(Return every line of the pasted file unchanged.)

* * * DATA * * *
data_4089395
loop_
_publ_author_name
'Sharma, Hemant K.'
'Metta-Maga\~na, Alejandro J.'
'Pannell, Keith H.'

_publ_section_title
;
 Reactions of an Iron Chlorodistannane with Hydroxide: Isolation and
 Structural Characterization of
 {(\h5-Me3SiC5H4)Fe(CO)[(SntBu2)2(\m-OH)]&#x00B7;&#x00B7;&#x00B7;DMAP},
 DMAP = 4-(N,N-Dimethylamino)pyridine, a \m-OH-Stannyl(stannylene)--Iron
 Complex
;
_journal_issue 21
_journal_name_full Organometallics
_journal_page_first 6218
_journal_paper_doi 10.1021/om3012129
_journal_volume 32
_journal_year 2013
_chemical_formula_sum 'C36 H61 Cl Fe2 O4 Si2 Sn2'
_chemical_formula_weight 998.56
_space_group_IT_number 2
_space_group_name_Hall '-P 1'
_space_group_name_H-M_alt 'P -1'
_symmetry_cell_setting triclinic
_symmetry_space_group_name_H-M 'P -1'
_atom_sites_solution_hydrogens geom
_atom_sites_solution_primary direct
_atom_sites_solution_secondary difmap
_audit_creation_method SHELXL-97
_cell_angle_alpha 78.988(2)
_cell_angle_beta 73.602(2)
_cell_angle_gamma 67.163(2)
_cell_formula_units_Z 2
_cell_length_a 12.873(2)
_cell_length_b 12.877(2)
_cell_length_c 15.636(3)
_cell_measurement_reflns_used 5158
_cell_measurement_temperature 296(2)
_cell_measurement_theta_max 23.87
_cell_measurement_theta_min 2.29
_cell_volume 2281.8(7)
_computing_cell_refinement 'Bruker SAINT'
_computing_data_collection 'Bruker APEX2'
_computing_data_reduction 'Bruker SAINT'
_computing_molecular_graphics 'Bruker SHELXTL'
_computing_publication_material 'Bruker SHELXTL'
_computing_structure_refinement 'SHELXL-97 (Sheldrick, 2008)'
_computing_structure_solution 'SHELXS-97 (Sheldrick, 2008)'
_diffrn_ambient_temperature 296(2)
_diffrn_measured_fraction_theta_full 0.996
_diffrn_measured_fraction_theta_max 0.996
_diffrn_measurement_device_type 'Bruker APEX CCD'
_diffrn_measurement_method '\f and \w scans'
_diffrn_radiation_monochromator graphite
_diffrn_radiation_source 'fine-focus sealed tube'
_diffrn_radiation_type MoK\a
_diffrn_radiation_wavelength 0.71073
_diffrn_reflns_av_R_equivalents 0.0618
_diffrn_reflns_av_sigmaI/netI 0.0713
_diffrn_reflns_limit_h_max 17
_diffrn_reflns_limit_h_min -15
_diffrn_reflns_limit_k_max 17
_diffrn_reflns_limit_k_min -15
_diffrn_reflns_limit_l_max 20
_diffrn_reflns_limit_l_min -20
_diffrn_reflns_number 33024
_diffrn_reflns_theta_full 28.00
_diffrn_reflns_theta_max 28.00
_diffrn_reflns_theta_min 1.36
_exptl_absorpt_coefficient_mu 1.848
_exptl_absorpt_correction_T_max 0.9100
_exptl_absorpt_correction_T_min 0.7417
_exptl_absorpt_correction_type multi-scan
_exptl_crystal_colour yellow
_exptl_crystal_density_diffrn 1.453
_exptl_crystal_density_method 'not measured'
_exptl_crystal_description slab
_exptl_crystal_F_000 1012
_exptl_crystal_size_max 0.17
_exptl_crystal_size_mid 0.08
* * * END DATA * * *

data_4089395
loop_
_publ_author_name
'Sharma, Hemant K.'
'Metta-Maga\~na, Alejandro J.'
'Pannell, Keith H.'

_publ_section_title
;
 Reactions of an Iron Chlorodistannane with Hydroxide: Isolation and
 Structural Characterization of
 {(\h5-Me3SiC5H4)Fe(CO)[(SntBu2)2(\m-OH)]&#x00B7;&#x00B7;&#x00B7;DMAP},
 DMAP = 4-(N,N-Dimethylamino)pyridine, a \m-OH-Stannyl(stannylene)--Iron
 Complex
;
_journal_issue 21
_journal_name_full Organometallics
_journal_page_first 6218
_journal_paper_doi 10.1021/om3012129
_journal_volume 32
_journal_year 2013
_chemical_formula_sum 'C36 H61 Cl Fe2 O4 Si2 Sn2'
_chemical_formula_weight 998.56
_space_group_IT_number 2
_space_group_name_Hall '-P 1'
_space_group_name_H-M_alt 'P -1'
_symmetry_cell_setting triclinic
_symmetry_space_group_name_H-M 'P -1'
_atom_sites_solution_hydrogens geom
_atom_sites_solution_primary direct
_atom_sites_solution_secondary difmap
_audit_creation_method SHELXL-97
_cell_angle_alpha 78.988(2)
_cell_angle_beta 73.602(2)
_cell_angle_gamma 67.163(2)
_cell_formula_units_Z 2
_cell_length_a 12.873(2)
_cell_length_b 12.877(2)
_cell_length_c 15.636(3)
_cell_measurement_reflns_used 5158
_cell_measurement_temperature 296(2)
_cell_measurement_theta_max 23.87
_cell_measurement_theta_min 2.29
_cell_volume 2281.8(7)
_computing_cell_refinement 'Bruker SAINT'
_computing_data_collection 'Bruker APEX2'
_computing_data_reduction 'Bruker SAINT'
_computing_molecular_graphics 'Bruker SHELXTL'
_computing_publication_material 'Bruker SHELXTL'
_computing_structure_refinement 'SHELXL-97 (Sheldrick, 2008)'
_computing_structure_solution 'SHELXS-97 (Sheldrick, 2008)'
_diffrn_ambient_temperature 296(2)
_diffrn_measured_fraction_theta_full 0.996
_diffrn_measured_fraction_theta_max 0.996
_diffrn_measurement_device_type 'Bruker APEX CCD'
_diffrn_measurement_method '\f and \w scans'
_diffrn_radiation_monochromator graphite
_diffrn_radiation_source 'fine-focus sealed tube'
_diffrn_radiation_type MoK\a
_diffrn_radiation_wavelength 0.71073
_diffrn_reflns_av_R_equivalents 0.0618
_diffrn_reflns_av_sigmaI/netI 0.0713
_diffrn_reflns_limit_h_max 17
_diffrn_reflns_limit_h_min -15
_diffrn_reflns_limit_k_max 17
_diffrn_reflns_limit_k_min -15
_diffrn_reflns_limit_l_max 20
_diffrn_reflns_limit_l_min -20
_diffrn_reflns_number 33024
_diffrn_reflns_theta_full 28.00
_diffrn_reflns_theta_max 28.00
_diffrn_reflns_theta_min 1.36
_exptl_absorpt_coefficient_mu 1.848
_exptl_absorpt_correction_T_max 0.9100
_exptl_absorpt_correction_T_min 0.7417
_exptl_absorpt_correction_type multi-scan
_exptl_crystal_colour yellow
_exptl_crystal_density_diffrn 1.453
_exptl_crystal_density_method 'not measured'
_exptl_crystal_description slab
_exptl_crystal_F_000 1012
_exptl_crystal_size_max 0.17
_exptl_crystal_size_mid 0.08